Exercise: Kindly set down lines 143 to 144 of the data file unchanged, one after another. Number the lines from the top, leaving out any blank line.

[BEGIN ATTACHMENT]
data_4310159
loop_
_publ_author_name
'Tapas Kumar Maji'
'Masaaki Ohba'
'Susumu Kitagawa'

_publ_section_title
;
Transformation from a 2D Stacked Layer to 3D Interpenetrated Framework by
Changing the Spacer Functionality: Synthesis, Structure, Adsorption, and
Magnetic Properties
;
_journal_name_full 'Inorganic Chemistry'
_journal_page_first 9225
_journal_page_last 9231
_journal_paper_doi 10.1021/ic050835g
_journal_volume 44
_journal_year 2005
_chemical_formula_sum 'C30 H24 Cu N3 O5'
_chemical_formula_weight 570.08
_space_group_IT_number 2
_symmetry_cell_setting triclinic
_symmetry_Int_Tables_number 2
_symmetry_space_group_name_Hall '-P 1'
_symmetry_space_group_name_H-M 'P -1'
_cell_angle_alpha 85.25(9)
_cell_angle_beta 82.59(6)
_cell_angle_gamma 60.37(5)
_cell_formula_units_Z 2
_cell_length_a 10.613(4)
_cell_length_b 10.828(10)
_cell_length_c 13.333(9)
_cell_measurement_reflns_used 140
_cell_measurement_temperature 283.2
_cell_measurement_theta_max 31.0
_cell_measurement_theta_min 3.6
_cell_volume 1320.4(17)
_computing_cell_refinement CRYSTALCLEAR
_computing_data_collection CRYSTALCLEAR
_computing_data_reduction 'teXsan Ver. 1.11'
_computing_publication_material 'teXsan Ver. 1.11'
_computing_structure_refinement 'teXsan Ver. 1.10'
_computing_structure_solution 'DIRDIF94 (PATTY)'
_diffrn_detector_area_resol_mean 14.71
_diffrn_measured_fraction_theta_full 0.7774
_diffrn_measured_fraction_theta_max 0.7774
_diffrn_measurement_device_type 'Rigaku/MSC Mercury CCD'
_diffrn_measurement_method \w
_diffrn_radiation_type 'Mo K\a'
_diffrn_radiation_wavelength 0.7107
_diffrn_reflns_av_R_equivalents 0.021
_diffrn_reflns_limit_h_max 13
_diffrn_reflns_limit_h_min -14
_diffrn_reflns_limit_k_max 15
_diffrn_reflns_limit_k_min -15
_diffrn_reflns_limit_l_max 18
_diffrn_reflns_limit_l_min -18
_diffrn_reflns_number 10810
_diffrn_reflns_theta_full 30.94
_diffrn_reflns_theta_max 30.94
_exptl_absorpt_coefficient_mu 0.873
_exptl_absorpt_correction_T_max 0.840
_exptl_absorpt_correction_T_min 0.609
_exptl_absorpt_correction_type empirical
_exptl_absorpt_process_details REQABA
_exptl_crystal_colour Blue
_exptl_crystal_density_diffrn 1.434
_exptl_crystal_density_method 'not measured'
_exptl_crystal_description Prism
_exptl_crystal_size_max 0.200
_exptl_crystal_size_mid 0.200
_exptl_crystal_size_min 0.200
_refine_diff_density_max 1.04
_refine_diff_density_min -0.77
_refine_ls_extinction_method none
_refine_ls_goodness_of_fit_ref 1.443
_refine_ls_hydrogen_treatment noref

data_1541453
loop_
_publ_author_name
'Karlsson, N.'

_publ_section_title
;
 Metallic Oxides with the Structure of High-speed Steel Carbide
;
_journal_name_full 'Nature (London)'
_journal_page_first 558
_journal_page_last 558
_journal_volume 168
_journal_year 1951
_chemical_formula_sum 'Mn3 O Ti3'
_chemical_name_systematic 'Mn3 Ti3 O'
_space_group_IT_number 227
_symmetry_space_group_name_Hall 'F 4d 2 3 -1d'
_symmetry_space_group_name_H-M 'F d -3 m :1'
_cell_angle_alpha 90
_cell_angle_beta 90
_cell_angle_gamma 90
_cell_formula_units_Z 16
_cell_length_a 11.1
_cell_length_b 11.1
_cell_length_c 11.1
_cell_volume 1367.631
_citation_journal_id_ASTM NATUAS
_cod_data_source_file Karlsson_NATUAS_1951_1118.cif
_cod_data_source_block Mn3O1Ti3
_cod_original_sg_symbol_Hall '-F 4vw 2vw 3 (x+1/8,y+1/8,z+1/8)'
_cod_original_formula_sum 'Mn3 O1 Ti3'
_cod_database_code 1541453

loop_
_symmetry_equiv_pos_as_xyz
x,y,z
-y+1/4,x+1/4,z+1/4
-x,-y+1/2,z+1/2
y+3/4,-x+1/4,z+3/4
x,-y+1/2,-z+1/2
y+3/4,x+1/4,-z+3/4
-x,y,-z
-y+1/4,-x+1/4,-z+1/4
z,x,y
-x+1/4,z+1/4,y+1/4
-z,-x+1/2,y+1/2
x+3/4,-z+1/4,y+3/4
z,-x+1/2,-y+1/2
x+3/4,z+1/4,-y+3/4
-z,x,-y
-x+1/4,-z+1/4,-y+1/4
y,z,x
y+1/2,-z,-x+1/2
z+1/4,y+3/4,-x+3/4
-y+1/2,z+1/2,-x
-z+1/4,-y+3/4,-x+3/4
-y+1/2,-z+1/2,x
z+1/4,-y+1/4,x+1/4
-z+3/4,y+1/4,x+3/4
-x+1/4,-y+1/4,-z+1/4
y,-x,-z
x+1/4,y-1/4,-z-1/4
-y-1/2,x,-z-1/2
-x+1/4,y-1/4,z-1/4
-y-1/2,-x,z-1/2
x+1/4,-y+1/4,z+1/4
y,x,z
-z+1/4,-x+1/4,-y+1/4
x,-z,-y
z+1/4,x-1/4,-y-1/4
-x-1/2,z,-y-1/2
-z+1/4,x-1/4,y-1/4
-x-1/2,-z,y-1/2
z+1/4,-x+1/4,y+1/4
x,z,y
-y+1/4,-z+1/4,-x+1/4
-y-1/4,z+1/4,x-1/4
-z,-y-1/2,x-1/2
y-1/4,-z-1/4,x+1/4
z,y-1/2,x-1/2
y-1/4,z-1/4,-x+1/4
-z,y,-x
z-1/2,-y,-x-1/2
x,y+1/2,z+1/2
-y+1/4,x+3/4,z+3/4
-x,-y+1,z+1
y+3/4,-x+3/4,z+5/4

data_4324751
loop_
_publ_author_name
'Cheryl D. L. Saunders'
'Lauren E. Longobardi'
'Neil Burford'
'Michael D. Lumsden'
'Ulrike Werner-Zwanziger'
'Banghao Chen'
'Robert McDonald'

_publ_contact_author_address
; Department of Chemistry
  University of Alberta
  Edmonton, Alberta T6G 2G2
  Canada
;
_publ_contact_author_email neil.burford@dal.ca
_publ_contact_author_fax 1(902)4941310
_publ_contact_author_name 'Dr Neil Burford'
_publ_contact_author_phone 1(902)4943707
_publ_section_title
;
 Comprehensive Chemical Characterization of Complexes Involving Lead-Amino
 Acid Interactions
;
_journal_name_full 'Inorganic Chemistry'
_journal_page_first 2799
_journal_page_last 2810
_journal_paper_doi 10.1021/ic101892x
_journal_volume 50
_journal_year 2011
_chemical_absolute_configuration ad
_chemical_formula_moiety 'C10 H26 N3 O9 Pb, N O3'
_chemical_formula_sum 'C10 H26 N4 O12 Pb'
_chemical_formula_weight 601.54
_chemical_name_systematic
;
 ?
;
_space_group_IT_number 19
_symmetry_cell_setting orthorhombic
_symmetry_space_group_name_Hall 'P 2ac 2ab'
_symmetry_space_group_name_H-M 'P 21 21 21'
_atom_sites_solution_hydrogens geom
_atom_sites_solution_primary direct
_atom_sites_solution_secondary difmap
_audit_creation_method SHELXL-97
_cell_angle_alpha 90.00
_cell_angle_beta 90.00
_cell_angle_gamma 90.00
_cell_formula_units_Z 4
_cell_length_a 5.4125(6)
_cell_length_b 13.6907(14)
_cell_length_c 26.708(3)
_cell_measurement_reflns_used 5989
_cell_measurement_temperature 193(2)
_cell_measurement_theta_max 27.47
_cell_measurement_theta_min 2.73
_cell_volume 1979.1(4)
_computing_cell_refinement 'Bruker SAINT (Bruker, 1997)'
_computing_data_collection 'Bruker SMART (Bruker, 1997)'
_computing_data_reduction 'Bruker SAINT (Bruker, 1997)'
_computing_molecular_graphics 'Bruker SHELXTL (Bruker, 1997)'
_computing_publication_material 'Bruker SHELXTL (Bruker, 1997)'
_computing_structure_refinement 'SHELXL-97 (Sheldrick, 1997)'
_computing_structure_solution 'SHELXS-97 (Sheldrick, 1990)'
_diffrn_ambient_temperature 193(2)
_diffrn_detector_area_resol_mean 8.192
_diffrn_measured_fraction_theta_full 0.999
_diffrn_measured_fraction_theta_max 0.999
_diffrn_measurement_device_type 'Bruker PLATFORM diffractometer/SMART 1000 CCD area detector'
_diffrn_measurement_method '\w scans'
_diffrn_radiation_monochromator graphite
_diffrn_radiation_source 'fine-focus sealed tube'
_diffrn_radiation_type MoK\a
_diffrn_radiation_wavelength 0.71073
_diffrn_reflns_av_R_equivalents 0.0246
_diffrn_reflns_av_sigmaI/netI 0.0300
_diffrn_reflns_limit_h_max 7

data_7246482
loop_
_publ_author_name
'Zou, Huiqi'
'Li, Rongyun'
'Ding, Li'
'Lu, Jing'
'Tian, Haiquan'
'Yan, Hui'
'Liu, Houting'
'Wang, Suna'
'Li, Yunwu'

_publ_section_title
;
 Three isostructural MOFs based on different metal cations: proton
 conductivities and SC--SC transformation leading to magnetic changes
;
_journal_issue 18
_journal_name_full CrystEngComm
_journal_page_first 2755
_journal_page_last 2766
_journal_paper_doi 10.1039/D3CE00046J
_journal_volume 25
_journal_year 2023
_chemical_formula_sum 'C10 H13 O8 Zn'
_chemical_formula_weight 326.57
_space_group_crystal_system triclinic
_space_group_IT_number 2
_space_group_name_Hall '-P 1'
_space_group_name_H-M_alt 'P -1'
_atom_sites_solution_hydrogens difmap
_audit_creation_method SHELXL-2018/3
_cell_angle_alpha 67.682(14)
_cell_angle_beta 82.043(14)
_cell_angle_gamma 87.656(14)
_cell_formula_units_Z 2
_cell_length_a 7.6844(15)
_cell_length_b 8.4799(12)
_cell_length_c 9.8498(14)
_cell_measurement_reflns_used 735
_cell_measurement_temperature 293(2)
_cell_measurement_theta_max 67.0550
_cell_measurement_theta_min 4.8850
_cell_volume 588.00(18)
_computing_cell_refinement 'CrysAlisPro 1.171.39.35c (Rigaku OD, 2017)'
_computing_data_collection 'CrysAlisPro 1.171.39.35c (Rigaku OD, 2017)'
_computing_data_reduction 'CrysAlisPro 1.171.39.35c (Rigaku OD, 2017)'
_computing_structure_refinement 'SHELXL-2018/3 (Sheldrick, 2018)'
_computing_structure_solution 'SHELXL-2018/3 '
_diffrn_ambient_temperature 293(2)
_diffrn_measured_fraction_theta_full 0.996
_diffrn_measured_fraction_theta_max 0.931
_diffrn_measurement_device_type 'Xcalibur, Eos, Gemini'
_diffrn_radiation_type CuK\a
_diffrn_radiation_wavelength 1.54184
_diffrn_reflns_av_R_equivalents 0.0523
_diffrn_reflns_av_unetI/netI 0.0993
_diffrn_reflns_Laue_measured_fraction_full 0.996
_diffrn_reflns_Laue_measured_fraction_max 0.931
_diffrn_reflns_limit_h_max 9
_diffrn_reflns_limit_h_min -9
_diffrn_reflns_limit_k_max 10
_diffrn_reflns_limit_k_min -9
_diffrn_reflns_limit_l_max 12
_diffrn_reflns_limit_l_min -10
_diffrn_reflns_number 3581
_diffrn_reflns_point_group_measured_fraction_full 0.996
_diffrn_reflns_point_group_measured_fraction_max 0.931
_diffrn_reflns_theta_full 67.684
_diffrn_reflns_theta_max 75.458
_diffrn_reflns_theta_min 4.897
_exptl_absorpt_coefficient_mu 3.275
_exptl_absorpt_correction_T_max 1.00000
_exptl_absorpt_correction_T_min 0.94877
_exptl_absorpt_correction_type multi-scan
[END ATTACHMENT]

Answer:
y,x,z
-z+1/4,-x+1/4,-y+1/4